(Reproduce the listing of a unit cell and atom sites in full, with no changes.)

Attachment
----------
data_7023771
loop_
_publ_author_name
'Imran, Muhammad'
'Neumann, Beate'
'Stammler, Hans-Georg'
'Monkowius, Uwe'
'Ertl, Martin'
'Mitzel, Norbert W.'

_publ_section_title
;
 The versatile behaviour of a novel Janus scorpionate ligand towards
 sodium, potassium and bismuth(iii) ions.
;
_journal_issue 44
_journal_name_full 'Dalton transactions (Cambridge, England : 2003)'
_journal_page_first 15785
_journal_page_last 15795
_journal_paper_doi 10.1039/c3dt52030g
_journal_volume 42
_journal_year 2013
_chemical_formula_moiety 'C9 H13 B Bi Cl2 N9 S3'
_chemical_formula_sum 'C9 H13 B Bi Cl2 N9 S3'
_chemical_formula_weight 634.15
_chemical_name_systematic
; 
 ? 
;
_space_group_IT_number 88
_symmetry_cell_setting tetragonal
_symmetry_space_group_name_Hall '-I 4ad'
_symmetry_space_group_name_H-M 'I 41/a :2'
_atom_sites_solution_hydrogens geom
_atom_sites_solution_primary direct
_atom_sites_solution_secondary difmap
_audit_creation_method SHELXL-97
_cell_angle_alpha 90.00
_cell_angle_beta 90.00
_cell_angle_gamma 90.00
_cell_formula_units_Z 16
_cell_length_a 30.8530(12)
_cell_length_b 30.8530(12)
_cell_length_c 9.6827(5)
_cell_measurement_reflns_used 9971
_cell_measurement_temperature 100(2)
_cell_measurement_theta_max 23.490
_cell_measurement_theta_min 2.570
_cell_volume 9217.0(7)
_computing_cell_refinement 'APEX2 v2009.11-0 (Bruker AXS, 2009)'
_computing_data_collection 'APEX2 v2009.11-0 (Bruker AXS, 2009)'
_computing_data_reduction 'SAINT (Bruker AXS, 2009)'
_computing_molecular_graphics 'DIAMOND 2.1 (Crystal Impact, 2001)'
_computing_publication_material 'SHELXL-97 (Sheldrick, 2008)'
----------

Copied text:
data_7023771
loop_
_publ_author_name
'Imran, Muhammad'
'Neumann, Beate'
'Stammler, Hans-Georg'
'Monkowius, Uwe'
'Ertl, Martin'
'Mitzel, Norbert W.'

_publ_section_title
;
 The versatile behaviour of a novel Janus scorpionate ligand towards
 sodium, potassium and bismuth(iii) ions.
;
_journal_issue 44
_journal_name_full 'Dalton transactions (Cambridge, England : 2003)'
_journal_page_first 15785
_journal_page_last 15795
_journal_paper_doi 10.1039/c3dt52030g
_journal_volume 42
_journal_year 2013
_chemical_formula_moiety 'C9 H13 B Bi Cl2 N9 S3'
_chemical_formula_sum 'C9 H13 B Bi Cl2 N9 S3'
_chemical_formula_weight 634.15
_chemical_name_systematic
; 
 ? 
;
_space_group_IT_number 88
_symmetry_cell_setting tetragonal
_symmetry_space_group_name_Hall '-I 4ad'
_symmetry_space_group_name_H-M 'I 41/a :2'
_atom_sites_solution_hydrogens geom
_atom_sites_solution_primary direct
_atom_sites_solution_secondary difmap
_audit_creation_method SHELXL-97
_cell_angle_alpha 90.00
_cell_angle_beta 90.00
_cell_angle_gamma 90.00
_cell_formula_units_Z 16
_cell_length_a 30.8530(12)
_cell_length_b 30.8530(12)
_cell_length_c 9.6827(5)
_cell_measurement_reflns_used 9971
_cell_measurement_temperature 100(2)
_cell_measurement_theta_max 23.490
_cell_measurement_theta_min 2.570
_cell_volume 9217.0(7)
_computing_cell_refinement 'APEX2 v2009.11-0 (Bruker AXS, 2009)'
_computing_data_collection 'APEX2 v2009.11-0 (Bruker AXS, 2009)'
_computing_data_reduction 'SAINT (Bruker AXS, 2009)'
_computing_molecular_graphics 'DIAMOND 2.1 (Crystal Impact, 2001)'
_computing_publication_material 'SHELXL-97 (Sheldrick, 2008)'